How does ANYONE do this?


Apparently the key to good, imaginative writing is to relax and have fun. That’s one of many conclusions drawn by YA novelist Carol Plum-Ucci inĀ an essay she wrote for a Smart Pop Books anthology about Christopher Paolini’s Inheritance Cycle series. The essay’s called “Q: How Does a Fifteen-Year-Old Do This?” (which you can purchase for $0.99 US through that link). Plum-Ucci discusses how a writer’s imagination works in a general sense, with a focus on Paolini’s specific work in his boy-and-his-dragon novels. I guess a lot of people tend to wonder how a mere teenager was able to write such an amazing and imaginative novel.

Hold on. Before I go any further, let me clarify that a) I’ve read his first book, Eragon, and I didn’t think it was THAT great, and b) I was insanely jealous of him when it came out, having been an aspiring novelist (key word: aspiring) since I was 12. (He, along with Amelia Atwater-Rhodes, were my nemeses when I was a teenager, unbeknownst to them.) End side note.

So, Plum-Ucci takes a psychoanalytic look at how writer’s write, and ultimately comes to two conclusions. I’m sure I’ve heard similar theories about writing elsewhere, but the fact that it was about a fifteen-year-old writer that I once abhorred caught my attention.

The first conclusion she draws is that the dream centre, or the part of the brain that’s associated with ‘play time’, is largely associated with a writer’s creative process. That’s where character archetypes come from, as well as common symbols that tend to crop up throughout literature. These are the things readers relate to, because they’re common to all of us.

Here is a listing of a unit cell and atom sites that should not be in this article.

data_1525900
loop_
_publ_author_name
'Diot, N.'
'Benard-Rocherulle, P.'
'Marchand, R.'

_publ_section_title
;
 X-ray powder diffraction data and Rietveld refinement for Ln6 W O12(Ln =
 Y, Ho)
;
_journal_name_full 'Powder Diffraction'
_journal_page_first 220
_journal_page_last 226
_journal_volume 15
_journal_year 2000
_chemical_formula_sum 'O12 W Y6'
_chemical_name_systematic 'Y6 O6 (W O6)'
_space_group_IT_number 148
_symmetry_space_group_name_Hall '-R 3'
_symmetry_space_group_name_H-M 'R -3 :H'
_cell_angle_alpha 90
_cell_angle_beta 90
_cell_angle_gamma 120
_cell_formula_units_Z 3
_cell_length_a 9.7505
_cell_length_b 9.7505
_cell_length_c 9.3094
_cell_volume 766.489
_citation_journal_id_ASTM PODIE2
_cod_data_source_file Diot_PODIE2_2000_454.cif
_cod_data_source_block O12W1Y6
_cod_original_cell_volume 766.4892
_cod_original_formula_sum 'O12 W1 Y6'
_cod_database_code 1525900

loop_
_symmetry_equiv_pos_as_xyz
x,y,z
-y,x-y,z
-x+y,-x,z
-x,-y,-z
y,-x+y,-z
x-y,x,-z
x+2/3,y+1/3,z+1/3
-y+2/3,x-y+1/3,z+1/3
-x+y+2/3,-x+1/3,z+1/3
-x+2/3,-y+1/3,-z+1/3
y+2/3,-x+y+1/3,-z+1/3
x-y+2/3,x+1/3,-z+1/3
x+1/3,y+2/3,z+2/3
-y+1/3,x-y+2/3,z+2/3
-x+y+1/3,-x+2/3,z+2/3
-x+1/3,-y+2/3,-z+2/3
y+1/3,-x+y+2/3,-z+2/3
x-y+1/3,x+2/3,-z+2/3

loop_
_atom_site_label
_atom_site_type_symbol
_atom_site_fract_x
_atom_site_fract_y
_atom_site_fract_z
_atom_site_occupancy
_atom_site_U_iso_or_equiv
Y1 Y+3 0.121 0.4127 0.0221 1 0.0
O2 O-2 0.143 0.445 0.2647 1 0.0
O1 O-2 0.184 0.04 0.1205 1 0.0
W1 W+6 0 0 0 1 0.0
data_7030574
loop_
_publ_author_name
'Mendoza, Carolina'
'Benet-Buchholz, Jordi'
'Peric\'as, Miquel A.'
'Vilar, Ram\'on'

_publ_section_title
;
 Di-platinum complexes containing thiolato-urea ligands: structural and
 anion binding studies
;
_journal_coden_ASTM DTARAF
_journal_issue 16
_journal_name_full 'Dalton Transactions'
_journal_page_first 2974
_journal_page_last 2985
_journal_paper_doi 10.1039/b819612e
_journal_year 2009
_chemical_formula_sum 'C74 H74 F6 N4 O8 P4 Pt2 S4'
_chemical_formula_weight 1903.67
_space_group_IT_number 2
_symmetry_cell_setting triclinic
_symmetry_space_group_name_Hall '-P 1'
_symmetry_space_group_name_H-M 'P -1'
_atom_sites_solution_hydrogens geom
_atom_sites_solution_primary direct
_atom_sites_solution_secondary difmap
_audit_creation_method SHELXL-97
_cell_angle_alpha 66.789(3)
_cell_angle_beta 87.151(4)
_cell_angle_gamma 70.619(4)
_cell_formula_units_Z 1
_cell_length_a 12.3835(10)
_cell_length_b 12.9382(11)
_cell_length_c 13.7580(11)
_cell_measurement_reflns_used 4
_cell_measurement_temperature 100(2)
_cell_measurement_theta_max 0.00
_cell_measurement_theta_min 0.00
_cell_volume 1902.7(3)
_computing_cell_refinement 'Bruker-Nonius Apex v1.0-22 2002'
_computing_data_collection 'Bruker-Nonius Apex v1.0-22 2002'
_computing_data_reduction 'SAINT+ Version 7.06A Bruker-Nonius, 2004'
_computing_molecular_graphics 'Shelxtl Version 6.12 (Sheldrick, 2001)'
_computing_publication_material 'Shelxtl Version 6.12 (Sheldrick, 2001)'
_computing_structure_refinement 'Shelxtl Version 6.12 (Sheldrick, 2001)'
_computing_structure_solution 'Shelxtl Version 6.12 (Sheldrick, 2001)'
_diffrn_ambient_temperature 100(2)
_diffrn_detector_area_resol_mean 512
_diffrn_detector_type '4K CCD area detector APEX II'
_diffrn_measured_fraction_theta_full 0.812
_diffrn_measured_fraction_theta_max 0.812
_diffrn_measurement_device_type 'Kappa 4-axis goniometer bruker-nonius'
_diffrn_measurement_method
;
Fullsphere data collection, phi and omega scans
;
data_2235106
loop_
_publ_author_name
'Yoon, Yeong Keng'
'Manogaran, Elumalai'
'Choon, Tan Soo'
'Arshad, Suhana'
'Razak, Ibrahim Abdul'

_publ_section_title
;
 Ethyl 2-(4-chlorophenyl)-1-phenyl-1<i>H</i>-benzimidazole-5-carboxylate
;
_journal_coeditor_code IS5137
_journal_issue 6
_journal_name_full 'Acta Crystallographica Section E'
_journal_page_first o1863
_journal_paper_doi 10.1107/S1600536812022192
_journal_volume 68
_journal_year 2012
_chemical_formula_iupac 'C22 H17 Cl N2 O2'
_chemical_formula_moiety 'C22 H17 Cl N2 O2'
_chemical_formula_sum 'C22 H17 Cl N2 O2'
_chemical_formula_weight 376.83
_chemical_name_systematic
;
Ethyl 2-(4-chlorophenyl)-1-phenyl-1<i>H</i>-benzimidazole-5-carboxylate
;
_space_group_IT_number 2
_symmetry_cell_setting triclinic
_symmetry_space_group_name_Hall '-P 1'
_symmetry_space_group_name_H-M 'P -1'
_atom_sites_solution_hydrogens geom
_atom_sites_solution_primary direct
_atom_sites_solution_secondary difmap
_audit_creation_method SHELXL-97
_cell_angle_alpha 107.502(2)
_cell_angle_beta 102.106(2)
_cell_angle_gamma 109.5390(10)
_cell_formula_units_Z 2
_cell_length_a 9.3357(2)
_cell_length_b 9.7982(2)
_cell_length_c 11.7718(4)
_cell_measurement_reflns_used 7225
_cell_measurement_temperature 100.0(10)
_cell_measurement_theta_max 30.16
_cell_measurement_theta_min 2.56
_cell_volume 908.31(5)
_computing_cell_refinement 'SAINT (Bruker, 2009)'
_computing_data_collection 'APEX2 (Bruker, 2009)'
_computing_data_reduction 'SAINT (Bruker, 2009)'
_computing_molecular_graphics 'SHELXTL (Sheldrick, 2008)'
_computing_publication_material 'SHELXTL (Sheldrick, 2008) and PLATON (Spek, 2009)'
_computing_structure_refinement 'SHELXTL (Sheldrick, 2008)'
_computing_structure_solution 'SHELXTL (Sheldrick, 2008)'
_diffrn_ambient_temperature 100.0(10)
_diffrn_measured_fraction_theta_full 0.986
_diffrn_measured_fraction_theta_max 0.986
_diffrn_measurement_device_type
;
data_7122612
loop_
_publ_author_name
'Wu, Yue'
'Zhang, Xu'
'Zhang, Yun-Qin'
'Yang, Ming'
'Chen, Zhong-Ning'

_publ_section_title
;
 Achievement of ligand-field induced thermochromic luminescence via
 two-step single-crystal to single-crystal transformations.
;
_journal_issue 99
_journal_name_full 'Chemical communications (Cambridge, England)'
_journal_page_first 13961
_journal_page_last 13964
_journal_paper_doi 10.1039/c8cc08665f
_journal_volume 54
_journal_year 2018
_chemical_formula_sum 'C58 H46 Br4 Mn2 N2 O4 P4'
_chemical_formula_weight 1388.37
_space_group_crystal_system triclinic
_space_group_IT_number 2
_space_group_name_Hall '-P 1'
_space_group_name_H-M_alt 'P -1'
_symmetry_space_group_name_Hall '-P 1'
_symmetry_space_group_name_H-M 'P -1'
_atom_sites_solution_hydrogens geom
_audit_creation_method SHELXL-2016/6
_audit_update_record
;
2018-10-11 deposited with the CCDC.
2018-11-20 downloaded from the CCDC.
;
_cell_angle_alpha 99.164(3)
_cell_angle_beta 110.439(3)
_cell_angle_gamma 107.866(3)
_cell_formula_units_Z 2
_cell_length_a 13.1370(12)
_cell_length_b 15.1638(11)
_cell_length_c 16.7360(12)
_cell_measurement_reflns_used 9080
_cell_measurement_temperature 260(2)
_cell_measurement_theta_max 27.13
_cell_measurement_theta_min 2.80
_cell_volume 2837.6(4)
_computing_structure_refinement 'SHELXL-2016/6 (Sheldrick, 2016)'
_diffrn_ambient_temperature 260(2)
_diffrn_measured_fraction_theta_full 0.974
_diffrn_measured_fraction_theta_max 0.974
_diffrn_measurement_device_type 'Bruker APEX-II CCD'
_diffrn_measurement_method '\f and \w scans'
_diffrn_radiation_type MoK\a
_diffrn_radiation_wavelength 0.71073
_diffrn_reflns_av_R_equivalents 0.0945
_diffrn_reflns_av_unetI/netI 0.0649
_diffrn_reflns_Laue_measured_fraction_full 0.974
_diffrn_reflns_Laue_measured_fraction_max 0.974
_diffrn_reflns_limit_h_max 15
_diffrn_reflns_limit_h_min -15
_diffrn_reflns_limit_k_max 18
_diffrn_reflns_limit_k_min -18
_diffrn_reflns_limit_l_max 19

The second conclusion was this: in order to be a popular and therefore successful (I suppose) author, a writer must develop a writer-reader relationship by creating something that they enjoyed writing, so that the reader may enjoy reading it. Basically, you should trust your gut instinct about what’s interesting, what’s not and what works in your novel. If you spend all day analyzing what the “average reader” wants in a book, you’re bound to fail. Successful writers offer something that they would read themselves.

She also mentioned that writers who spent years studying writing were less likely to access that inner child; she said she knew hundreds of unpublished writers who spent years (in some cases, decades) studying the craft to no avail.

As I continue to spend my nights trying to capture something worthwhile on paper, I find myself trying unsuccessfully to turn on the ‘play centre’ of my brain. Once upon a time, I wrote a really crappy horror novel at the age of 12-going-on-13 as a result of consuming too many Christopher Pike and R. L. Stine novels. I recall spending hundreds of precious after-school/weekend hours at my computer writing simply for the sheer joy of it. I was having fun. It was probably because I had no internal editor telling me that what I was writing sucked. *sigh* Those were indeed the good ole’ days. I sent the manuscript to one publisher and after receiving a very nice rejection letter that explained that they don’t publish fiction, I never sent it anywhere else. Since then, I don’t think I’ve sincerely enjoyed writing creatively. Maybe that’s why I have so many unfinished novels in a very sad folder on my computer.

So, here is a follow-up question to Plum-Ucci’s essay. What if there’s a barrier between my typing fingers and my dream centre? What if my brain wants to spend more time thinking about what will sell than what would be fun to write? How do I let my imagination run wild?

Perhaps a better question is: if I’m not having fun, why am I doing this?